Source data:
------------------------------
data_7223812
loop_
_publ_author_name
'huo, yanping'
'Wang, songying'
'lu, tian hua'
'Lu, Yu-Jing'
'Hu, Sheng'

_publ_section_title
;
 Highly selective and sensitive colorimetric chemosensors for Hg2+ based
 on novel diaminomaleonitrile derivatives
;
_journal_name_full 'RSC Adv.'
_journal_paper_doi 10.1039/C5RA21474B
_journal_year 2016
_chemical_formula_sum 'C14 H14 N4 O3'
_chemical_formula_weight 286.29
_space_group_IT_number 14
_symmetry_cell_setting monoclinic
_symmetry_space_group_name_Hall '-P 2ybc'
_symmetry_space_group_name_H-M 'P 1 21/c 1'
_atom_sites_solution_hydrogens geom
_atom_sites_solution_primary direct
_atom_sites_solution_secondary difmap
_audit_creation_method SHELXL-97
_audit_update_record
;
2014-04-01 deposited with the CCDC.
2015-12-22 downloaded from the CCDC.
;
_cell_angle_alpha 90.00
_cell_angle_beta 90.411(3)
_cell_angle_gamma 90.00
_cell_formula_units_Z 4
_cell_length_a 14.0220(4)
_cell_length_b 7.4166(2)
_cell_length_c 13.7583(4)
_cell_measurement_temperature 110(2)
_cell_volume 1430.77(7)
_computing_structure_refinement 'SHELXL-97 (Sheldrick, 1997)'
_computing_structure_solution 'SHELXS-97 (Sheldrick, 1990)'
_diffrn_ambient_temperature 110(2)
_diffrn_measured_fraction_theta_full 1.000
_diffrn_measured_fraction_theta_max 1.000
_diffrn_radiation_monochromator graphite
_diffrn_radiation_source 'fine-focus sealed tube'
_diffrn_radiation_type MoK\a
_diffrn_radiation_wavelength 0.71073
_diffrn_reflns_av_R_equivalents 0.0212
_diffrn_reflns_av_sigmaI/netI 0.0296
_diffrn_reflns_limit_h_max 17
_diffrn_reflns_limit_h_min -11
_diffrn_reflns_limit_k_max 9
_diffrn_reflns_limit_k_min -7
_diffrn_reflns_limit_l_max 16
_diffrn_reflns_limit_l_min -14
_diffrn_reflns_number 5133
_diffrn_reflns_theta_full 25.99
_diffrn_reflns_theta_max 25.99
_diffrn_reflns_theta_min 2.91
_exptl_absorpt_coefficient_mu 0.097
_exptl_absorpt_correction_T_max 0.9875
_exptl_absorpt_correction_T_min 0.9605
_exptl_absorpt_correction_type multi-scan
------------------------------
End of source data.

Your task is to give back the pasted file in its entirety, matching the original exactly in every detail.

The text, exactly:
data_7223812
loop_
_publ_author_name
'huo, yanping'
'Wang, songying'
'lu, tian hua'
'Lu, Yu-Jing'
'Hu, Sheng'

_publ_section_title
;
 Highly selective and sensitive colorimetric chemosensors for Hg2+ based
 on novel diaminomaleonitrile derivatives
;
_journal_name_full 'RSC Adv.'
_journal_paper_doi 10.1039/C5RA21474B
_journal_year 2016
_chemical_formula_sum 'C14 H14 N4 O3'
_chemical_formula_weight 286.29
_space_group_IT_number 14
_symmetry_cell_setting monoclinic
_symmetry_space_group_name_Hall '-P 2ybc'
_symmetry_space_group_name_H-M 'P 1 21/c 1'
_atom_sites_solution_hydrogens geom
_atom_sites_solution_primary direct
_atom_sites_solution_secondary difmap
_audit_creation_method SHELXL-97
_audit_update_record
;
2014-04-01 deposited with the CCDC.
2015-12-22 downloaded from the CCDC.
;
_cell_angle_alpha 90.00
_cell_angle_beta 90.411(3)
_cell_angle_gamma 90.00
_cell_formula_units_Z 4
_cell_length_a 14.0220(4)
_cell_length_b 7.4166(2)
_cell_length_c 13.7583(4)
_cell_measurement_temperature 110(2)
_cell_volume 1430.77(7)
_computing_structure_refinement 'SHELXL-97 (Sheldrick, 1997)'
_computing_structure_solution 'SHELXS-97 (Sheldrick, 1990)'
_diffrn_ambient_temperature 110(2)
_diffrn_measured_fraction_theta_full 1.000
_diffrn_measured_fraction_theta_max 1.000
_diffrn_radiation_monochromator graphite
_diffrn_radiation_source 'fine-focus sealed tube'
_diffrn_radiation_type MoK\a
_diffrn_radiation_wavelength 0.71073
_diffrn_reflns_av_R_equivalents 0.0212
_diffrn_reflns_av_sigmaI/netI 0.0296
_diffrn_reflns_limit_h_max 17
_diffrn_reflns_limit_h_min -11
_diffrn_reflns_limit_k_max 9
_diffrn_reflns_limit_k_min -7
_diffrn_reflns_limit_l_max 16
_diffrn_reflns_limit_l_min -14
_diffrn_reflns_number 5133
_diffrn_reflns_theta_full 25.99
_diffrn_reflns_theta_max 25.99
_diffrn_reflns_theta_min 2.91
_exptl_absorpt_coefficient_mu 0.097
_exptl_absorpt_correction_T_max 0.9875
_exptl_absorpt_correction_T_min 0.9605
_exptl_absorpt_correction_type multi-scan